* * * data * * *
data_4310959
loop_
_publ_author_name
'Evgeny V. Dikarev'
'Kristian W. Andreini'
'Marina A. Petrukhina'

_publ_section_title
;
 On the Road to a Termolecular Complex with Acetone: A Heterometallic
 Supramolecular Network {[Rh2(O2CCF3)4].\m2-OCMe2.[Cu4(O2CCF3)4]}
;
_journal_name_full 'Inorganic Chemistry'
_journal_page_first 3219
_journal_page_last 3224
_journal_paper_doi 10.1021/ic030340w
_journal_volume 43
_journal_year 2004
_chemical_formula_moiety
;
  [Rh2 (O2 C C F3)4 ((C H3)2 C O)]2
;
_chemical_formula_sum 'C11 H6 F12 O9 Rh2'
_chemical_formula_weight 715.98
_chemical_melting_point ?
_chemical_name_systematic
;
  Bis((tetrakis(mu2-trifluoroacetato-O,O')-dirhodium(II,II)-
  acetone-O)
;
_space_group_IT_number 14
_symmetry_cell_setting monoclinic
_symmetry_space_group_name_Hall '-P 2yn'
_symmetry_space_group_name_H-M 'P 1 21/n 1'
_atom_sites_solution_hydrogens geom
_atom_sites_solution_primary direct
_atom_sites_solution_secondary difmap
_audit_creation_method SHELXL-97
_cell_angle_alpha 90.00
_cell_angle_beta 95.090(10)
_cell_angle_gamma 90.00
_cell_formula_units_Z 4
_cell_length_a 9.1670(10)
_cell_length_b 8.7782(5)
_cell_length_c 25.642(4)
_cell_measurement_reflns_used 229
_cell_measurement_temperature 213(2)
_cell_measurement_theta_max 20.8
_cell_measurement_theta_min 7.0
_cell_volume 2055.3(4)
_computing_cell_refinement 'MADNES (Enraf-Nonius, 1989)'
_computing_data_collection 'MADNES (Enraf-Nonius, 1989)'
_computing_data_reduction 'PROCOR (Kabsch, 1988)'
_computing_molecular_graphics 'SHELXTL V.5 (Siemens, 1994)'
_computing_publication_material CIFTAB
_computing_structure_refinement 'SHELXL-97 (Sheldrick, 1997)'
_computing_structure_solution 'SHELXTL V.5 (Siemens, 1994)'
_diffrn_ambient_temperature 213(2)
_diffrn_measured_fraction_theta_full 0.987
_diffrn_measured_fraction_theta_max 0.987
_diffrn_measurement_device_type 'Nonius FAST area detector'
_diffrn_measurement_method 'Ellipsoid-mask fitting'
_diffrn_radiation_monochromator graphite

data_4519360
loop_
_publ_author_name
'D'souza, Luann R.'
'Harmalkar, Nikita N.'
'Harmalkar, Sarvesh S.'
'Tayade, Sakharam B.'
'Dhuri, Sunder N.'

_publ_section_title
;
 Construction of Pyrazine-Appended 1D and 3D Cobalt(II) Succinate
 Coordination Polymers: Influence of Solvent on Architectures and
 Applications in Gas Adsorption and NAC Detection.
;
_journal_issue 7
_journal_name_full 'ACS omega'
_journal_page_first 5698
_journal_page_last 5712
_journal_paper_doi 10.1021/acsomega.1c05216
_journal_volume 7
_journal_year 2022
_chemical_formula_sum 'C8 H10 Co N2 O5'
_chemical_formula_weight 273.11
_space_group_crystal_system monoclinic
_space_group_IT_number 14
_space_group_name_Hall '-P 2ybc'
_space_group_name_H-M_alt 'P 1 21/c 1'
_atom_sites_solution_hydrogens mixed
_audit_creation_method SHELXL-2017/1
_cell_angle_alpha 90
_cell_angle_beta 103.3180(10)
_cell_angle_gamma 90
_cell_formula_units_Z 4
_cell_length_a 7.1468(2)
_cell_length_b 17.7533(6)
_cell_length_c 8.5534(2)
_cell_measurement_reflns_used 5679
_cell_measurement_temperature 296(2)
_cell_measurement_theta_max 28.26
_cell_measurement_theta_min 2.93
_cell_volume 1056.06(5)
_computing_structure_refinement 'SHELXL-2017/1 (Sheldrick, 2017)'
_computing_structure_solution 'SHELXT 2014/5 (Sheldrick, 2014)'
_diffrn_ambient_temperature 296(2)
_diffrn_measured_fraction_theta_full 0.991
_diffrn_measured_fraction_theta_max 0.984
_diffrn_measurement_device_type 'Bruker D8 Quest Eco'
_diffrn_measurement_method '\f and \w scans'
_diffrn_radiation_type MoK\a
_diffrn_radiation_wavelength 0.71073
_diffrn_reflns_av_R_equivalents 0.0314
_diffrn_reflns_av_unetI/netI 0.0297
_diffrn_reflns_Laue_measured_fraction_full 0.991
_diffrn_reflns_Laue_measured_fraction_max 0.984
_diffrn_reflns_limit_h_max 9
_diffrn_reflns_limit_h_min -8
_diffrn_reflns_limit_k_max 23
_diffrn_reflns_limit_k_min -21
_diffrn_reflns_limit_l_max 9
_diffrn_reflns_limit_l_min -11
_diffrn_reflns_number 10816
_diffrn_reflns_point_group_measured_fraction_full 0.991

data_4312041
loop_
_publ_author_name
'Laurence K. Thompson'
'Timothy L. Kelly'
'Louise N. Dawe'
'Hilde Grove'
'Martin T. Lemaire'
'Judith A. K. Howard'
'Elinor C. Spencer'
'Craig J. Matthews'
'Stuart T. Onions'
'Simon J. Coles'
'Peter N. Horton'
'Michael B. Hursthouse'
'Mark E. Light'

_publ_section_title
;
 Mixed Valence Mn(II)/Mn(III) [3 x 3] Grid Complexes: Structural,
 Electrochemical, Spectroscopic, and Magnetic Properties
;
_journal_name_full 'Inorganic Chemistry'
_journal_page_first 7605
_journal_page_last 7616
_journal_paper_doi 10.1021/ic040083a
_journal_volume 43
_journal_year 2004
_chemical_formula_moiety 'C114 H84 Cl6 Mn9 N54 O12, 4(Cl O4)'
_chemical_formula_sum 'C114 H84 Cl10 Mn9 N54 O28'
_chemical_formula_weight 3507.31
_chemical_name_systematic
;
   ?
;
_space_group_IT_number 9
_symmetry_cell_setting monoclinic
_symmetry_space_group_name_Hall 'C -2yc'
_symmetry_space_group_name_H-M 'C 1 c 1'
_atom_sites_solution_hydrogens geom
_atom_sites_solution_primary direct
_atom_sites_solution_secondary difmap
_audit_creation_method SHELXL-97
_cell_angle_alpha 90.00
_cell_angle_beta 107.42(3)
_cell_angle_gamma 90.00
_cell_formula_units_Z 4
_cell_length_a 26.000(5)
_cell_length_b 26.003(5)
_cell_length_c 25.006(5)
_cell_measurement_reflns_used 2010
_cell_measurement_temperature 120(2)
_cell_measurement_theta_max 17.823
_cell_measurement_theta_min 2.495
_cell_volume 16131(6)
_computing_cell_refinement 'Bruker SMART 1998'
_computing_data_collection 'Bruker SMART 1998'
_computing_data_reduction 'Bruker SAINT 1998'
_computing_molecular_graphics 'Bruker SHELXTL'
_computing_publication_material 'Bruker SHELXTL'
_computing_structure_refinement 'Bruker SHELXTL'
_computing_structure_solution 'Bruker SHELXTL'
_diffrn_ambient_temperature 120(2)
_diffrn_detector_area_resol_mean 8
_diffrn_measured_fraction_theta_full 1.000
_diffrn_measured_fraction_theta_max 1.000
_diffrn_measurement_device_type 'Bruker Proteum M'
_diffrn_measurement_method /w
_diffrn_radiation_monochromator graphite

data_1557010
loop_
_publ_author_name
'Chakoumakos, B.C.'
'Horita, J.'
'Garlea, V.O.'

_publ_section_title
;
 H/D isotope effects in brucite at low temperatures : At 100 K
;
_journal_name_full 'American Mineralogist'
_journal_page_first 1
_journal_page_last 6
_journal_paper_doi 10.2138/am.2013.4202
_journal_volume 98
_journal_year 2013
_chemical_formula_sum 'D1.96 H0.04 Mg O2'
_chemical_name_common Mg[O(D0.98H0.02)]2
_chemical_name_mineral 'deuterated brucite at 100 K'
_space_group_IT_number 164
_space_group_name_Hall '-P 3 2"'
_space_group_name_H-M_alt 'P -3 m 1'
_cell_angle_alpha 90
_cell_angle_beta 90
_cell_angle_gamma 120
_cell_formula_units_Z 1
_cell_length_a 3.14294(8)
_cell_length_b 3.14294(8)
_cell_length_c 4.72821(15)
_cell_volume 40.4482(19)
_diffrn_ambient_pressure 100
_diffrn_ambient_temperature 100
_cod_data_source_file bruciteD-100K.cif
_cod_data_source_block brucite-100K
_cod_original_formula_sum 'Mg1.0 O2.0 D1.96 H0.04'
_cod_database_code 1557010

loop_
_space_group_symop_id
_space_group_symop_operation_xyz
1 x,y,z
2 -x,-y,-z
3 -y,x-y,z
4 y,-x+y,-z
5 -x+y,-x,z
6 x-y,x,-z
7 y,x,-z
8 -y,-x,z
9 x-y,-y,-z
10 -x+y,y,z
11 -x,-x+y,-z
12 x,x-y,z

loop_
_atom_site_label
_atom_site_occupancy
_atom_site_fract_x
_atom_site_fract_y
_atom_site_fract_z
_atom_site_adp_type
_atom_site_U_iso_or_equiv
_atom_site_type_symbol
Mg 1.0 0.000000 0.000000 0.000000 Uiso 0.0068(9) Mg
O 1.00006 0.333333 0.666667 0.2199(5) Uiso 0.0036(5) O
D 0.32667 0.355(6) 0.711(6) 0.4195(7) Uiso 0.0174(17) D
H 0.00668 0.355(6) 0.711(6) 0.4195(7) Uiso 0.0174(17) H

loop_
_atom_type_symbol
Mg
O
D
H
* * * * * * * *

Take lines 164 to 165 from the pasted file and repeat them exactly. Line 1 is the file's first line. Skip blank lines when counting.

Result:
_atom_sites_solution_primary direct
_atom_sites_solution_secondary difmap